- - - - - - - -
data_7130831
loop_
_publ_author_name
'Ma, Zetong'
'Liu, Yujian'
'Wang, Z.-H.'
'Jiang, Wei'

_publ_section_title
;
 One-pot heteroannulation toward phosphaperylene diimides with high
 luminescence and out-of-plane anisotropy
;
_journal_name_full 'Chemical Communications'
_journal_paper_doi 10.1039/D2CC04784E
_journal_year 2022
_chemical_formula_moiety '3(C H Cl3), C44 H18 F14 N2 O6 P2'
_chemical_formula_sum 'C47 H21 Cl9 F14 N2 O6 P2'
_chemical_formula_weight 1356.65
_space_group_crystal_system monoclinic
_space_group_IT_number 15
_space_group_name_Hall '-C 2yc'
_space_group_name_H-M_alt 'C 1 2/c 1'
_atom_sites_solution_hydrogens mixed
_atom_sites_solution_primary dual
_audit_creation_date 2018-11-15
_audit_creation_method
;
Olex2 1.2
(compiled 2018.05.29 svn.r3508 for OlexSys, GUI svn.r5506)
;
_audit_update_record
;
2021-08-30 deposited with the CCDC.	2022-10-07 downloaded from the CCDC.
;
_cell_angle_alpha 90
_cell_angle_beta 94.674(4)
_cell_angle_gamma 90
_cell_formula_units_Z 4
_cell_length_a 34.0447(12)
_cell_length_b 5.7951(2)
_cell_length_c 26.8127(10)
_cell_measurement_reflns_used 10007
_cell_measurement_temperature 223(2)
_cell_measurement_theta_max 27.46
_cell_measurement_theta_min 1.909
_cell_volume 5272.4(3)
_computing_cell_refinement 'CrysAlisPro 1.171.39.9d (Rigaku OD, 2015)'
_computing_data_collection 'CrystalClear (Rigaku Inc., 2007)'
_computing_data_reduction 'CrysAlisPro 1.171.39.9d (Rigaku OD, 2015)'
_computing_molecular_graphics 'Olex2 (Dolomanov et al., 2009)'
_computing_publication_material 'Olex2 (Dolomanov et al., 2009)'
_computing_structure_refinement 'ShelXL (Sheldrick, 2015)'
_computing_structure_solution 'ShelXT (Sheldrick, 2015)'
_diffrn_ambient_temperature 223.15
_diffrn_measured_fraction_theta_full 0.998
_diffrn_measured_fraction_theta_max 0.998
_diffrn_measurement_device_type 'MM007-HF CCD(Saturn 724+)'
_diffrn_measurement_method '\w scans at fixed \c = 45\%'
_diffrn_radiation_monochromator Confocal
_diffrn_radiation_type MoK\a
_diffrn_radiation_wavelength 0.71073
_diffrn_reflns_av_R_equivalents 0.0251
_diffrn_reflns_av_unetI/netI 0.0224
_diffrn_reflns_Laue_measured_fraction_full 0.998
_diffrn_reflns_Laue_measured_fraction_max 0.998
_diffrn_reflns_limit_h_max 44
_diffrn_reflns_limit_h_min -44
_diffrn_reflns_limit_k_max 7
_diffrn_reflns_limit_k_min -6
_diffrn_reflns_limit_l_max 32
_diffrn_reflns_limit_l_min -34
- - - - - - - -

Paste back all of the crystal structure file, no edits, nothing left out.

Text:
data_7130831
loop_
_publ_author_name
'Ma, Zetong'
'Liu, Yujian'
'Wang, Z.-H.'
'Jiang, Wei'

_publ_section_title
;
 One-pot heteroannulation toward phosphaperylene diimides with high
 luminescence and out-of-plane anisotropy
;
_journal_name_full 'Chemical Communications'
_journal_paper_doi 10.1039/D2CC04784E
_journal_year 2022
_chemical_formula_moiety '3(C H Cl3), C44 H18 F14 N2 O6 P2'
_chemical_formula_sum 'C47 H21 Cl9 F14 N2 O6 P2'
_chemical_formula_weight 1356.65
_space_group_crystal_system monoclinic
_space_group_IT_number 15
_space_group_name_Hall '-C 2yc'
_space_group_name_H-M_alt 'C 1 2/c 1'
_atom_sites_solution_hydrogens mixed
_atom_sites_solution_primary dual
_audit_creation_date 2018-11-15
_audit_creation_method
;
Olex2 1.2
(compiled 2018.05.29 svn.r3508 for OlexSys, GUI svn.r5506)
;
_audit_update_record
;
2021-08-30 deposited with the CCDC.	2022-10-07 downloaded from the CCDC.
;
_cell_angle_alpha 90
_cell_angle_beta 94.674(4)
_cell_angle_gamma 90
_cell_formula_units_Z 4
_cell_length_a 34.0447(12)
_cell_length_b 5.7951(2)
_cell_length_c 26.8127(10)
_cell_measurement_reflns_used 10007
_cell_measurement_temperature 223(2)
_cell_measurement_theta_max 27.46
_cell_measurement_theta_min 1.909
_cell_volume 5272.4(3)
_computing_cell_refinement 'CrysAlisPro 1.171.39.9d (Rigaku OD, 2015)'
_computing_data_collection 'CrystalClear (Rigaku Inc., 2007)'
_computing_data_reduction 'CrysAlisPro 1.171.39.9d (Rigaku OD, 2015)'
_computing_molecular_graphics 'Olex2 (Dolomanov et al., 2009)'
_computing_publication_material 'Olex2 (Dolomanov et al., 2009)'
_computing_structure_refinement 'ShelXL (Sheldrick, 2015)'
_computing_structure_solution 'ShelXT (Sheldrick, 2015)'
_diffrn_ambient_temperature 223.15
_diffrn_measured_fraction_theta_full 0.998
_diffrn_measured_fraction_theta_max 0.998
_diffrn_measurement_device_type 'MM007-HF CCD(Saturn 724+)'
_diffrn_measurement_method '\w scans at fixed \c = 45\%'
_diffrn_radiation_monochromator Confocal
_diffrn_radiation_type MoK\a
_diffrn_radiation_wavelength 0.71073
_diffrn_reflns_av_R_equivalents 0.0251
_diffrn_reflns_av_unetI/netI 0.0224
_diffrn_reflns_Laue_measured_fraction_full 0.998
_diffrn_reflns_Laue_measured_fraction_max 0.998
_diffrn_reflns_limit_h_max 44
_diffrn_reflns_limit_h_min -44
_diffrn_reflns_limit_k_max 7
_diffrn_reflns_limit_k_min -6
_diffrn_reflns_limit_l_max 32
_diffrn_reflns_limit_l_min -34